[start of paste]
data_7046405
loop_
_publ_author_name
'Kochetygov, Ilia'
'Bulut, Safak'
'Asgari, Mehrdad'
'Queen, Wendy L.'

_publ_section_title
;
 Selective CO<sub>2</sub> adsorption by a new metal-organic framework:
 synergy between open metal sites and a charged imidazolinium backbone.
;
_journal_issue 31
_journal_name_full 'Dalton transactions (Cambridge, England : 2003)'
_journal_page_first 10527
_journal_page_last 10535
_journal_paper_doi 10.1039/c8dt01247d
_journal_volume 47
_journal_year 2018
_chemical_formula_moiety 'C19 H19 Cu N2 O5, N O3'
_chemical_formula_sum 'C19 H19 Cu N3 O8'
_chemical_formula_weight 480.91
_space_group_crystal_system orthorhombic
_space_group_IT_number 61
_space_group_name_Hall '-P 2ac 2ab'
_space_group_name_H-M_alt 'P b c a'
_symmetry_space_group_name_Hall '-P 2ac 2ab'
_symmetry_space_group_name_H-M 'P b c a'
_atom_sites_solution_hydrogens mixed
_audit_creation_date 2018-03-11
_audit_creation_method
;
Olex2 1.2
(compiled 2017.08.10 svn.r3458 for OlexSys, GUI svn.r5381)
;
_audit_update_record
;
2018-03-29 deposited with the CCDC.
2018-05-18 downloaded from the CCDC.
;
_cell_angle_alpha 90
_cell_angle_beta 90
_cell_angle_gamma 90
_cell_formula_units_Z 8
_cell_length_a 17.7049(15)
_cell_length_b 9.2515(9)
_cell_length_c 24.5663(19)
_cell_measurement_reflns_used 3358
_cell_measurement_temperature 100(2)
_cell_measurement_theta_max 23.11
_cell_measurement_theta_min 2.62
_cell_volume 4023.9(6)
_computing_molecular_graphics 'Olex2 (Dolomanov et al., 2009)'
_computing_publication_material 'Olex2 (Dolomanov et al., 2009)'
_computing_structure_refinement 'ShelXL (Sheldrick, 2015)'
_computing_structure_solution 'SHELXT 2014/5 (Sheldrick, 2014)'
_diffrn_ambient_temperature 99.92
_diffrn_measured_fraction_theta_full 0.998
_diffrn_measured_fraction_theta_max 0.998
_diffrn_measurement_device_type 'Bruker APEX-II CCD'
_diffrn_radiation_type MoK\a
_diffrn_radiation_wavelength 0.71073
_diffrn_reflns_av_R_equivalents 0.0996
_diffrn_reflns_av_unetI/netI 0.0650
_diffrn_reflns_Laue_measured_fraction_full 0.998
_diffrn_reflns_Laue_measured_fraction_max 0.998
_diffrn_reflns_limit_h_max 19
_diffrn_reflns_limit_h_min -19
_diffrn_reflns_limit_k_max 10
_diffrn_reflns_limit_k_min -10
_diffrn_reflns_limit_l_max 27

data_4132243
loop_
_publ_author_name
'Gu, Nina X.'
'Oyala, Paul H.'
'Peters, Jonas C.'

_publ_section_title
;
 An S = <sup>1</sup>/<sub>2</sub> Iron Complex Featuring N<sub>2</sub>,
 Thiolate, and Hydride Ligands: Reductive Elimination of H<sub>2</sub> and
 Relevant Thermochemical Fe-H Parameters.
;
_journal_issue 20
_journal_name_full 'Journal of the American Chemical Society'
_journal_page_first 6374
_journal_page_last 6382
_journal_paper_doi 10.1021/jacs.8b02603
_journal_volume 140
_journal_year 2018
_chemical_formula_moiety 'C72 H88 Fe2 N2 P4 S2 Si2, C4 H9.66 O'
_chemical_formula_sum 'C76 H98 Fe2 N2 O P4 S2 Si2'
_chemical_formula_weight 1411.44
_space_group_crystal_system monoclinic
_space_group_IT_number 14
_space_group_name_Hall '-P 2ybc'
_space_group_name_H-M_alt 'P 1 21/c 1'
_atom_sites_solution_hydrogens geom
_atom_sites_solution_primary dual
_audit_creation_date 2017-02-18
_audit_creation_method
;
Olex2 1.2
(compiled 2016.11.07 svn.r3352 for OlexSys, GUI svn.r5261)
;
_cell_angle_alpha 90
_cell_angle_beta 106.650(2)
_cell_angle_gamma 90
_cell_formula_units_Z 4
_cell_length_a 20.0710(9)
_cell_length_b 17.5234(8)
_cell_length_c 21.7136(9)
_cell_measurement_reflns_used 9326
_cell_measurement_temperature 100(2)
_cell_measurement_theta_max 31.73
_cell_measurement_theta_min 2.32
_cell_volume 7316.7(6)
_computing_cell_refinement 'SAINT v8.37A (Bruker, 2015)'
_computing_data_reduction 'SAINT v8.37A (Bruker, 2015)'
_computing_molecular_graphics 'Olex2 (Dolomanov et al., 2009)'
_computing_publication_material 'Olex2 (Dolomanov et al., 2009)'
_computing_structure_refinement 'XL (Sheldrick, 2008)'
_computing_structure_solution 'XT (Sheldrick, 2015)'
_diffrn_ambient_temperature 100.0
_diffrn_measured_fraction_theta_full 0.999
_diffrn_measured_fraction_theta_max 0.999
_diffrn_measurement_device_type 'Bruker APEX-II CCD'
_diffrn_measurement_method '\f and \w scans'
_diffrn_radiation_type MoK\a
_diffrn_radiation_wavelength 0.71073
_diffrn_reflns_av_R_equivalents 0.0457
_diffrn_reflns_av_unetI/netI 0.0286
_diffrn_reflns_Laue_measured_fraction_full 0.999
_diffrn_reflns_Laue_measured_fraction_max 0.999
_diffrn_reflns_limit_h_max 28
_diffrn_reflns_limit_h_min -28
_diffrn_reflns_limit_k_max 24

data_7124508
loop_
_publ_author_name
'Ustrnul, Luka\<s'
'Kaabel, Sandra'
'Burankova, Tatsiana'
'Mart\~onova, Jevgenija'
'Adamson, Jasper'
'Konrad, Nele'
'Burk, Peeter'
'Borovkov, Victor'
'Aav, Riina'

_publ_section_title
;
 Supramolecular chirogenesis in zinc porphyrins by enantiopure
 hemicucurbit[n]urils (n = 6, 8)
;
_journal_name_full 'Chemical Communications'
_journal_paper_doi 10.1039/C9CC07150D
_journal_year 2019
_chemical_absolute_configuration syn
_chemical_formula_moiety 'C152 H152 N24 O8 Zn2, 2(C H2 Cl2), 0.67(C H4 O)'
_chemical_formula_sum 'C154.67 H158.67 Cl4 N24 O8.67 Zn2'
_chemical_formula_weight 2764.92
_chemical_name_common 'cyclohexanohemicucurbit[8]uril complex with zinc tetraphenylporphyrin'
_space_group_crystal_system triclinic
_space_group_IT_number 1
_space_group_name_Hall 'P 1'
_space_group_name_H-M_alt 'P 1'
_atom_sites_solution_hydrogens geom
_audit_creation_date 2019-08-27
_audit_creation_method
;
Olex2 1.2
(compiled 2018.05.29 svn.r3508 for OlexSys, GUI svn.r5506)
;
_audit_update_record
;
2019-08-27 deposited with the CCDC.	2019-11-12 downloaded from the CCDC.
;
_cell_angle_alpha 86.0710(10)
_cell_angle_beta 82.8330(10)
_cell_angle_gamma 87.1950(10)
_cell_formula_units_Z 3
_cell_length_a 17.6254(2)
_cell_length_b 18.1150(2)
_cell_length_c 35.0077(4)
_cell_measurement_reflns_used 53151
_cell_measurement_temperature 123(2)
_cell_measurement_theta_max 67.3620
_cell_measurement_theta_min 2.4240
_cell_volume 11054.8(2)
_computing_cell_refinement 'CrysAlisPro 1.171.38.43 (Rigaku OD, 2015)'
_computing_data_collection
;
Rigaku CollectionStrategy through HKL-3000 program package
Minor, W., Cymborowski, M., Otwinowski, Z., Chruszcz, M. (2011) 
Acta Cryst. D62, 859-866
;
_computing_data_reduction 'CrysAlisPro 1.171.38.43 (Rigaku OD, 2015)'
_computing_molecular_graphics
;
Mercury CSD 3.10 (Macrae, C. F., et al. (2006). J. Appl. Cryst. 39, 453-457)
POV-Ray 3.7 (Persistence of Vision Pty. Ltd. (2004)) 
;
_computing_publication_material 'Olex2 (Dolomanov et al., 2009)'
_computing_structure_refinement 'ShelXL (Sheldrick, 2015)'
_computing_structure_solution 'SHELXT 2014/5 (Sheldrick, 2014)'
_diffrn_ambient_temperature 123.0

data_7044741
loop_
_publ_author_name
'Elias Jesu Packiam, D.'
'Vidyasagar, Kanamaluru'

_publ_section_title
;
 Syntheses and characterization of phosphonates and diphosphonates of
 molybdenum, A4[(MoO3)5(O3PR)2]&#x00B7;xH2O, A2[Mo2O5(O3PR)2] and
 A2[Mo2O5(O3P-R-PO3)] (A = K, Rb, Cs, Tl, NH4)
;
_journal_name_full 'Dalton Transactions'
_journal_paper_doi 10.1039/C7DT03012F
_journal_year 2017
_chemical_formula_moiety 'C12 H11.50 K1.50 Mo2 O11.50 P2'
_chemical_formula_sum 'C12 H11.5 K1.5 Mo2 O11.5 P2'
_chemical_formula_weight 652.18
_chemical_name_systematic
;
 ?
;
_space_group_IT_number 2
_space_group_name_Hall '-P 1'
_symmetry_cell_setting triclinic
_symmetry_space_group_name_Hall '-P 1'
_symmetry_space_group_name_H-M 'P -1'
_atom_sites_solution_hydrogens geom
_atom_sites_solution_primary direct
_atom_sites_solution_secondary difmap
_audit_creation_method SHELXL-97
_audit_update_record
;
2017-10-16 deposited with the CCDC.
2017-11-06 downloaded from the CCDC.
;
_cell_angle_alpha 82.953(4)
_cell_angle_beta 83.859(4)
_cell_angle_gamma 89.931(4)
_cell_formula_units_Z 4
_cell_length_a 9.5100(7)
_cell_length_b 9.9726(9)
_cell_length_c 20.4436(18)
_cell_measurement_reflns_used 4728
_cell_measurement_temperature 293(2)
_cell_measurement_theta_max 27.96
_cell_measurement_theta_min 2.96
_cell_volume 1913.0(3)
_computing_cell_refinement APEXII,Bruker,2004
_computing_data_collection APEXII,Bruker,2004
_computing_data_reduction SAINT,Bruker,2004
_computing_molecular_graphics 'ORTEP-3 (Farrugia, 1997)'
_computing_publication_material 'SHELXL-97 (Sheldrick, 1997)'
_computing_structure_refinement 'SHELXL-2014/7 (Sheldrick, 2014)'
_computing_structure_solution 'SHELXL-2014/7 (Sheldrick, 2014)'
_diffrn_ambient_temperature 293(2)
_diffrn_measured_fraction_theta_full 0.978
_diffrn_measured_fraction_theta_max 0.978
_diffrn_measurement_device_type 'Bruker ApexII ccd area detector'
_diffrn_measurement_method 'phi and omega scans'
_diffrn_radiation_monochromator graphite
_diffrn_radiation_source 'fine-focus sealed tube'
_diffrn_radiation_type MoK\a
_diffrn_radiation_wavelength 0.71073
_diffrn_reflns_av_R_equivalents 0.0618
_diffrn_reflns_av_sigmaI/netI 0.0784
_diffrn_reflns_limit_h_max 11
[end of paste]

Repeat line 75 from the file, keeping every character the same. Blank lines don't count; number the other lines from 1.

'Gu, Nina X.'